The LPGA Tour's Big Moment
With the demise of Tiger Woods's 2008 season, several pundits are wondering which golfers will help keep the public interested in golf. Phil Mickelson? Sergio Garcia? Anthony Kim?
Why not Lorena Ochoa? The LPGA's No. 1 player is the new face of a tour with several interesting storylines and dynamic personalities. Paula Creamer and Morgan Pressel -- each barely out of high school -- have been rivals since their junior days. Annika Sorenstam, who quietly dominated her sport for a decade, is taking her final spin around competitive golf. Even Michelle Wie, while not a tour member, is shooting better scores of late and could be on the verge of a return to form.
With the United States Women's Open starting Thursday at Interlachen Country Club in Edina, Minn. -- and with Tiger Woods on the shelf -- the LPGA Tour may have more eyes on it than usual. Karen Crouse from the New York Times:
Ochoa, the top-ranked female player in the world, could be the hybrid that rescues golf in the absence of the men’s No. 1, Tiger Woods, who is out for the rest of the year with a knee injury. Lorne Rubenstein from the Toronto Globe and Mail :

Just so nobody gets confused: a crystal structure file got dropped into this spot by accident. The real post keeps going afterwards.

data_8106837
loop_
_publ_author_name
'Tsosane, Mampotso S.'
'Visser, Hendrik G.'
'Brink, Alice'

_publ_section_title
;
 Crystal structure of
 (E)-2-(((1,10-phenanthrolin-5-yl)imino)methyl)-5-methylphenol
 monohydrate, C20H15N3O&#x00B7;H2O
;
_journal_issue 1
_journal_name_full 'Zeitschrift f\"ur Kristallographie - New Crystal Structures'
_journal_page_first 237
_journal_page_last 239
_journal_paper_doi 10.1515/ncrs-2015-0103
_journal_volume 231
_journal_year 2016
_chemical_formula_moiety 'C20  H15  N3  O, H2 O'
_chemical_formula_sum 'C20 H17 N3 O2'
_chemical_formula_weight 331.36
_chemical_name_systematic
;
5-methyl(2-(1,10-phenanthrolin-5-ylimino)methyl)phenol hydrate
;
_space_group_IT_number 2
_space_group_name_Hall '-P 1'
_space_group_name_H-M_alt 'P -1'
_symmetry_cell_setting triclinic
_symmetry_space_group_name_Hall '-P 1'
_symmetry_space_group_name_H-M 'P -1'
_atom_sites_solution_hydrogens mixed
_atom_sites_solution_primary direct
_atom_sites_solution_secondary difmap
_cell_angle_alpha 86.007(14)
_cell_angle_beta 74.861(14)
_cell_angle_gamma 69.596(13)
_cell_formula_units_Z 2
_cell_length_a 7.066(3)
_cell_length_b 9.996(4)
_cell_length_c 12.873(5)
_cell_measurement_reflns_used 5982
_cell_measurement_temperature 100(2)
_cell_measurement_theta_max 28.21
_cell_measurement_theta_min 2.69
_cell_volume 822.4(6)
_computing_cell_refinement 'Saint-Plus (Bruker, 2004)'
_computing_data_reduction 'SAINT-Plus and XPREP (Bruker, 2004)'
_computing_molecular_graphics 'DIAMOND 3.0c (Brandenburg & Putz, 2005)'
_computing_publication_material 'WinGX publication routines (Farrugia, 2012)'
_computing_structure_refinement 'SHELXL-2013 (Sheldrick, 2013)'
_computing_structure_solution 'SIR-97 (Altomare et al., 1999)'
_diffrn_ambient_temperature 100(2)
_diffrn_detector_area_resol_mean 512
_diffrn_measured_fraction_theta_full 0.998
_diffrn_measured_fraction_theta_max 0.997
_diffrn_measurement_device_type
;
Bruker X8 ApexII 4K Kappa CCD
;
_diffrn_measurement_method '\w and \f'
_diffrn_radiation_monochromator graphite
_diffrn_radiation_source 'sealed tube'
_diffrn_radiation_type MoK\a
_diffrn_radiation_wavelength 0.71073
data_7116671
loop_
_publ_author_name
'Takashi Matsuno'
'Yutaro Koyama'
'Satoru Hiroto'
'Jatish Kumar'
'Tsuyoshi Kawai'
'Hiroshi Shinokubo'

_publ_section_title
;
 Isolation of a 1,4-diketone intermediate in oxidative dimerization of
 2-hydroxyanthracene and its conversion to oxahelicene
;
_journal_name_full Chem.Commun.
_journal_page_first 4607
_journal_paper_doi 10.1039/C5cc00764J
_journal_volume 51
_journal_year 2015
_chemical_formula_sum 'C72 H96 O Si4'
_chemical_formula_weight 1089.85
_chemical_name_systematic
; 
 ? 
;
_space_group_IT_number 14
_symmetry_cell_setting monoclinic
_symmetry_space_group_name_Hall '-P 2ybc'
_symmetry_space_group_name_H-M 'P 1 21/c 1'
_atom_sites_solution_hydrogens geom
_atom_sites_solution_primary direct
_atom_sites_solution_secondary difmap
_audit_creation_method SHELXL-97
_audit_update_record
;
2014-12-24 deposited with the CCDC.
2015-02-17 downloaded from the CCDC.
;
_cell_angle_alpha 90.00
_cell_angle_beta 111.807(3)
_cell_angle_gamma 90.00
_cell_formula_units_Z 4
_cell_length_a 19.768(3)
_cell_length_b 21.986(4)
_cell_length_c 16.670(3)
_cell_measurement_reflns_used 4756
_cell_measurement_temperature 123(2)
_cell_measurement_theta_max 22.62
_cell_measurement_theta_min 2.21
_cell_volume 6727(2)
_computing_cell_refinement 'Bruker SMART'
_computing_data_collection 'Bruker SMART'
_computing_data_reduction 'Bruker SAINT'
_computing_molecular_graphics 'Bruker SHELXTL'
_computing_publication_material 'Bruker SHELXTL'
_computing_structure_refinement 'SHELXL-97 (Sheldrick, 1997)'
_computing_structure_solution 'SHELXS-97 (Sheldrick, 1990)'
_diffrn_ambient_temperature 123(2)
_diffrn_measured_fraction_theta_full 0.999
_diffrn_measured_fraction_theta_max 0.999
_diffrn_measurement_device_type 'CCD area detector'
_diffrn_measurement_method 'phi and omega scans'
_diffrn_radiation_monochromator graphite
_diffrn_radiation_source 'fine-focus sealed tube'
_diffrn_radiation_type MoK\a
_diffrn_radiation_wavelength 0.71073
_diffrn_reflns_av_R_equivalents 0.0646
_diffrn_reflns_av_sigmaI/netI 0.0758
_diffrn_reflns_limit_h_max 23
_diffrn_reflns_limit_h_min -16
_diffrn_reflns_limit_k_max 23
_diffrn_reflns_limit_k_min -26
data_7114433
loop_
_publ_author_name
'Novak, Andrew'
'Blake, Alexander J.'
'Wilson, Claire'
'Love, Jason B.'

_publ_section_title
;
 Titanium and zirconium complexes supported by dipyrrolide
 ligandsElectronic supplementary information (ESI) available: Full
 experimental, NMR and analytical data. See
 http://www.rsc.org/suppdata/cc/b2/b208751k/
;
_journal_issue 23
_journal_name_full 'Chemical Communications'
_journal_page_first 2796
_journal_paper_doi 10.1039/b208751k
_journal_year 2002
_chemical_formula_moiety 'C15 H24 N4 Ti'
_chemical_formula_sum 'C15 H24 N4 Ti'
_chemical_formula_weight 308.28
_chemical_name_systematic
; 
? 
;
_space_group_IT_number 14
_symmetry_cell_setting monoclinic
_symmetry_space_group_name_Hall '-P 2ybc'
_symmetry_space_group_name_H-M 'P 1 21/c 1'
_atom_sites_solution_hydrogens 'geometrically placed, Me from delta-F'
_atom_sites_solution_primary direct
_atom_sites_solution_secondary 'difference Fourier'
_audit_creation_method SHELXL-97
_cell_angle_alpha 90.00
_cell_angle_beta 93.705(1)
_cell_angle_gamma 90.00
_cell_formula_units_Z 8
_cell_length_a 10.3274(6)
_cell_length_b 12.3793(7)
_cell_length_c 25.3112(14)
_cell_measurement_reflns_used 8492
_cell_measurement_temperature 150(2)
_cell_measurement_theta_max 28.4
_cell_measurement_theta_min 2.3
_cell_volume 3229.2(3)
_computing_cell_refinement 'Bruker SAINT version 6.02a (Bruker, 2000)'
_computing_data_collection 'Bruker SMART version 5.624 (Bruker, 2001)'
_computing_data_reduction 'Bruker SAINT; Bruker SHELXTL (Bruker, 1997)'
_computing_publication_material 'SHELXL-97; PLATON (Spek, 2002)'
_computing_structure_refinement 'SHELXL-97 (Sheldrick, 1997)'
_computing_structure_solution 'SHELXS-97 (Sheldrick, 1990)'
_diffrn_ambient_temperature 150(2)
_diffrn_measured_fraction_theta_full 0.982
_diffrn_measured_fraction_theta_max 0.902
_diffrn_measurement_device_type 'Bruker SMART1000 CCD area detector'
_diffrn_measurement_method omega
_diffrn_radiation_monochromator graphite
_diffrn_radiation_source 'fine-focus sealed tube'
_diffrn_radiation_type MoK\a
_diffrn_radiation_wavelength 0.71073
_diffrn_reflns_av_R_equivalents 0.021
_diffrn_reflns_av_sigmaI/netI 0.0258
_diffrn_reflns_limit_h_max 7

[Michelle] Wie, an 18-year-old sophomore at Stanford University, is climbing ever so slowly again. Brian Murphy from the St. Paul Pioneer Press on Ochoa:
The Catholic school girl whose passion for golf started with putting contests for pesos at Guadalajara Country Club comes to Minnesota this week as the best women's player in the world, gunning for a U.S. Women's Open championship at Interlachen Country Club in Edina.